So yeah, I've been slowly lured into the sticky briarpatch of Twitter lately. People are following me and vice versa. I've tried to limit myself to only following people who are clever and interesting and don't feel the need to tweet every time they brush their teeth or are stuck at a stoplight. But it's still an amazing time-waster if you don't restrain yourself.
And to make it even worse, colleague Chris Davis introduced me to Tweetdeck, an application that quintuples (at least) the fun. You can set up search boxes that let you know whenever anyone in the world Twitters about a subject you're interested in: the Memphis Flyer, the Grizzlies, Lucero, Willie Herenton, you name it. Every time there's a relevant tweet, a little alert pops up on your screen. It's a constant diversion if you don't turn it off once in a while.
And it can get worse. If you're not careful, you can get sucked into random Twitterfests with subject lines such as: "Bad Game Shows," "Icky Reality Shows," "Failed Westerns," "All Meat Cereals," etc. It's total silliness.
The idea is to come up with titles for each category, for example, "Bad Game Shows": The Newly Dead Game, Wheel of Misfortune, The Bong Show, and — my favorite — Pittsburgh Squares.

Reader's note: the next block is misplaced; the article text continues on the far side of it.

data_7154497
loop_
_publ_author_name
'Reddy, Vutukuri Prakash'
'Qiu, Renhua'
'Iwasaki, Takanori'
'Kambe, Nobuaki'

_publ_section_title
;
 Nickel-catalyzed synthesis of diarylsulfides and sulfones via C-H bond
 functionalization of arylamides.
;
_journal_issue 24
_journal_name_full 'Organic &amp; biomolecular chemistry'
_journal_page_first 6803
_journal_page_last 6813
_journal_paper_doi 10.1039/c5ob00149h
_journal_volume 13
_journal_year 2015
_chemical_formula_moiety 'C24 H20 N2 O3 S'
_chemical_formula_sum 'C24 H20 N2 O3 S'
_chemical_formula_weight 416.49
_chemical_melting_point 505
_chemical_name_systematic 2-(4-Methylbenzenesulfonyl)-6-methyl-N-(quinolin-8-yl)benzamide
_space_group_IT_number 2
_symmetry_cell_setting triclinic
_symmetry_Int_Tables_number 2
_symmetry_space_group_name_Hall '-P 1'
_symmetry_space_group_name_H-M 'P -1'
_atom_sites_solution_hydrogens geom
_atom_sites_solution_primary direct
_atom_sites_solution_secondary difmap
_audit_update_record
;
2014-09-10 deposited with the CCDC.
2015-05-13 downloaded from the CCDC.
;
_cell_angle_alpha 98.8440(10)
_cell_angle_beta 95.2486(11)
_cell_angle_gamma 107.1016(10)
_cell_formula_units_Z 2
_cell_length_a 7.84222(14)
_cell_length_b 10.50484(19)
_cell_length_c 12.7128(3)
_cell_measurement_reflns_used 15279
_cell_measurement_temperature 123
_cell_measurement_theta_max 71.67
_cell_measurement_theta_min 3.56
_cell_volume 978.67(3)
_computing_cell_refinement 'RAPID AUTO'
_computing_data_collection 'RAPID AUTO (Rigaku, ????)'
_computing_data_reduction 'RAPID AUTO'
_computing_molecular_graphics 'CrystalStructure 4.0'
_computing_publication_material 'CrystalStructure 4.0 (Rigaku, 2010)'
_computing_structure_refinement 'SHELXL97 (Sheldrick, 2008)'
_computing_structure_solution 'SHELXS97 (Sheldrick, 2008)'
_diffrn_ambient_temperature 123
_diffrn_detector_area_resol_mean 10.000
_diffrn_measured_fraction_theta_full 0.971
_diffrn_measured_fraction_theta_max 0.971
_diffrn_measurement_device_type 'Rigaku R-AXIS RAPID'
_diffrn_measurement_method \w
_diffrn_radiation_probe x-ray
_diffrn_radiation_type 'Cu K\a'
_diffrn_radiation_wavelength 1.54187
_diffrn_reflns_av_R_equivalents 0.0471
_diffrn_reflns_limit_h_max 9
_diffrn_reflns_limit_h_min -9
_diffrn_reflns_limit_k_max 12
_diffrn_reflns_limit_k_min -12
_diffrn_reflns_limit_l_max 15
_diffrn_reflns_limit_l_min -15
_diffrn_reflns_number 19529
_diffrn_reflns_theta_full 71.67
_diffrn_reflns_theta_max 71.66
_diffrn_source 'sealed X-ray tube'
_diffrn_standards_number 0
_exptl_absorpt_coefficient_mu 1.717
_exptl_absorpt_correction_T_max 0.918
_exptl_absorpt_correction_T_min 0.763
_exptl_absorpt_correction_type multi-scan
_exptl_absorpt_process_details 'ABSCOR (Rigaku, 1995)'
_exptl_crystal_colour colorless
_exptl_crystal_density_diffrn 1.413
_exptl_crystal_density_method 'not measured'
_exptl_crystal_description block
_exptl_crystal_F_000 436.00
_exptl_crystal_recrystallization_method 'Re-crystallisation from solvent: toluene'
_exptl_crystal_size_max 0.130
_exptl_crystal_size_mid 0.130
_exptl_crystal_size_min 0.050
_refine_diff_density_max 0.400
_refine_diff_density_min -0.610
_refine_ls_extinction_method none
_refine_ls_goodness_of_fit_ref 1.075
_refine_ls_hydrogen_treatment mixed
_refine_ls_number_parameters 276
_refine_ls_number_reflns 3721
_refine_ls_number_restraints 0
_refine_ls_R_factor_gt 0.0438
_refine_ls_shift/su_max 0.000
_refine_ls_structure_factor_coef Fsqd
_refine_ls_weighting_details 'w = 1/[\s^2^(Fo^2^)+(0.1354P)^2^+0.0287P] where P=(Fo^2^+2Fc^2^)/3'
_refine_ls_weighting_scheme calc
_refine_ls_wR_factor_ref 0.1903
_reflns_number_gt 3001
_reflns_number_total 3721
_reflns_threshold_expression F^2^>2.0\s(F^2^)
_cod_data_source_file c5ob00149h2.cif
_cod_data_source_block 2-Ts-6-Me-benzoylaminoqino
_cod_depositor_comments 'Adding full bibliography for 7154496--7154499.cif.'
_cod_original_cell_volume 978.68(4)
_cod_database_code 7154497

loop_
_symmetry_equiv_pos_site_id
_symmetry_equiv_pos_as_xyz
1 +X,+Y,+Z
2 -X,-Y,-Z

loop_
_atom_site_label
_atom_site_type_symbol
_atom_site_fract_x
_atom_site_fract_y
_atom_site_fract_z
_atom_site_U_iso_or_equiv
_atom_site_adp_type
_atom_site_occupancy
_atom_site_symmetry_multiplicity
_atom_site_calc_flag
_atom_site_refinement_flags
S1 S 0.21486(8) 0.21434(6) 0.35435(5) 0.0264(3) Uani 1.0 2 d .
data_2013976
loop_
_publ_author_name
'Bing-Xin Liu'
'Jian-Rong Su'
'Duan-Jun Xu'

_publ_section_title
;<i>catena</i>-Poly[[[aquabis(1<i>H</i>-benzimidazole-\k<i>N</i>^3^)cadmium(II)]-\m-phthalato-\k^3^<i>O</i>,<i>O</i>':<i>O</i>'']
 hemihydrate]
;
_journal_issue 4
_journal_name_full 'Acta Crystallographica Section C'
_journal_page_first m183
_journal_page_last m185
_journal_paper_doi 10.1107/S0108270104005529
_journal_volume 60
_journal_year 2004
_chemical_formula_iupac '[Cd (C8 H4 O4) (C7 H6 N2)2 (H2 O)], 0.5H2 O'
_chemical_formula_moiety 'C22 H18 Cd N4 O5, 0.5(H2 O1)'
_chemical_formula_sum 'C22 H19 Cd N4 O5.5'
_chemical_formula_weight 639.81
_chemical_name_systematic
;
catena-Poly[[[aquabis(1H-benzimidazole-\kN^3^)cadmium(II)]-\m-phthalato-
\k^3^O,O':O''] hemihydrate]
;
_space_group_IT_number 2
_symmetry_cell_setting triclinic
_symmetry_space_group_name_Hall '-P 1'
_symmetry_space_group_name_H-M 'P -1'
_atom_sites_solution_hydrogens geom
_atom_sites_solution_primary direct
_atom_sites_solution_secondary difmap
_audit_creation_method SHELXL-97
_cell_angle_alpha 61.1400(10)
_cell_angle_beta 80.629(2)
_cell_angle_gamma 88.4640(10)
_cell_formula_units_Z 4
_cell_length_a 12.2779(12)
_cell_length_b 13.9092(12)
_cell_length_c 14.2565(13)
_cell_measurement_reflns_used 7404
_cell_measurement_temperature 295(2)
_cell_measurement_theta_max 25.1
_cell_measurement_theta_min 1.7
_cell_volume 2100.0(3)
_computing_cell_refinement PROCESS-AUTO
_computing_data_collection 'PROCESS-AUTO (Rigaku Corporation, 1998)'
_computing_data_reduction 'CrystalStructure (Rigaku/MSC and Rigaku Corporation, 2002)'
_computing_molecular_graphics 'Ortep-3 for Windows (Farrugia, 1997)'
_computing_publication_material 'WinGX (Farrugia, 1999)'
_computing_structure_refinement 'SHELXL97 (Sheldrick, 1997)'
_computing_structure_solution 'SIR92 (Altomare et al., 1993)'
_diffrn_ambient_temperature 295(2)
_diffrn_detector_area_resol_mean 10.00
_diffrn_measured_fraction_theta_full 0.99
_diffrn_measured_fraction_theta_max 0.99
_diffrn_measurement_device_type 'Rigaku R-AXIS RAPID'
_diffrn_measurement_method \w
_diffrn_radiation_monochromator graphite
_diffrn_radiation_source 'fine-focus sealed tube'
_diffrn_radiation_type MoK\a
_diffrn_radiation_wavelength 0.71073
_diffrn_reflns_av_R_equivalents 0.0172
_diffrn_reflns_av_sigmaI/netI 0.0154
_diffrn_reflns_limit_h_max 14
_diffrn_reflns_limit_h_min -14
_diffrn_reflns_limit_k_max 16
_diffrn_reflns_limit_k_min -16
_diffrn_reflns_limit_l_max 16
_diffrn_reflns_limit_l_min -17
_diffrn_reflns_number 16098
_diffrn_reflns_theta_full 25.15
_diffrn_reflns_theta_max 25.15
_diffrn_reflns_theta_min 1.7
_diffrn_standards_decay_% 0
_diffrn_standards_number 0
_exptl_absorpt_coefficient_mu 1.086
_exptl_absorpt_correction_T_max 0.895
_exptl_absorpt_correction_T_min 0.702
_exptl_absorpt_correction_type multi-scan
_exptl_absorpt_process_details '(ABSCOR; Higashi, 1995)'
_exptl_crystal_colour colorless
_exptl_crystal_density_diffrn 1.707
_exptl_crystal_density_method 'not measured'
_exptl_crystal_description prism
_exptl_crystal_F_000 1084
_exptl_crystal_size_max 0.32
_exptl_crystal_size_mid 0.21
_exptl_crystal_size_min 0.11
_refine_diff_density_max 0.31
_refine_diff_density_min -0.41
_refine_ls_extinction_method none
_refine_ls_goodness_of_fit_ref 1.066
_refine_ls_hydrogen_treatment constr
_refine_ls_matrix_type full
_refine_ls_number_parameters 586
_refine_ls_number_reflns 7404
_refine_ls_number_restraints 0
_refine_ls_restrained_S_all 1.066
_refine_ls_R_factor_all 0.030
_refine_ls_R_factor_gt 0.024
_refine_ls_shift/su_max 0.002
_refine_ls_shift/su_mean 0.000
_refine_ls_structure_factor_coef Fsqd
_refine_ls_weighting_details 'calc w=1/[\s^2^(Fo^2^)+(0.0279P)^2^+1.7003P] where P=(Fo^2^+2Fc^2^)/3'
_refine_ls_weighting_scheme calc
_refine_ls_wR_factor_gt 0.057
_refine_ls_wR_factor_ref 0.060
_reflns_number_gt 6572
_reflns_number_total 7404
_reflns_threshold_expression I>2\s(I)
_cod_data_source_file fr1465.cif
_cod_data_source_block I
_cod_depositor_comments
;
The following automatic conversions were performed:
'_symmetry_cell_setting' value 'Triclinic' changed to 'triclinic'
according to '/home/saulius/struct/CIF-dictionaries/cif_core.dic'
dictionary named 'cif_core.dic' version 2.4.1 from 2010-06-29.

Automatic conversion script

"Failed Westerns" included The Magnificent Number Two, A Fistful of Deloris, The Cavity Searchers, Gunfight at the Not So Good Corral, and Big Hand for the Little Labia.
"Icky Reality Shows" brought tweets suggesting The Real Houseflies of Orange County, SuperTranny, The Real World: Calcutta, America's Next Top, The Confirmed Bachelor.
"All Meat Cereals" Tweeters came up with — to name just a few — Steerios, Raisin Gland, Hamburger Crunch, Honey Bunches of Goats.
I confess I've spent too many evening hours diverted by such nonsense. For a word nerd like me, it's almost impossible to stop once I get started.
Yes, I know Twitter has many useful functions: getting the word out when a story breaks on memphisflyer.com, keeping up with what other reporters and columnists in town are doing and covering, sending out links to Memphis-related stories, keeping up with friends. But as with most new technology, it was only a matter time before people figured out how to use it to goof off. Guilty.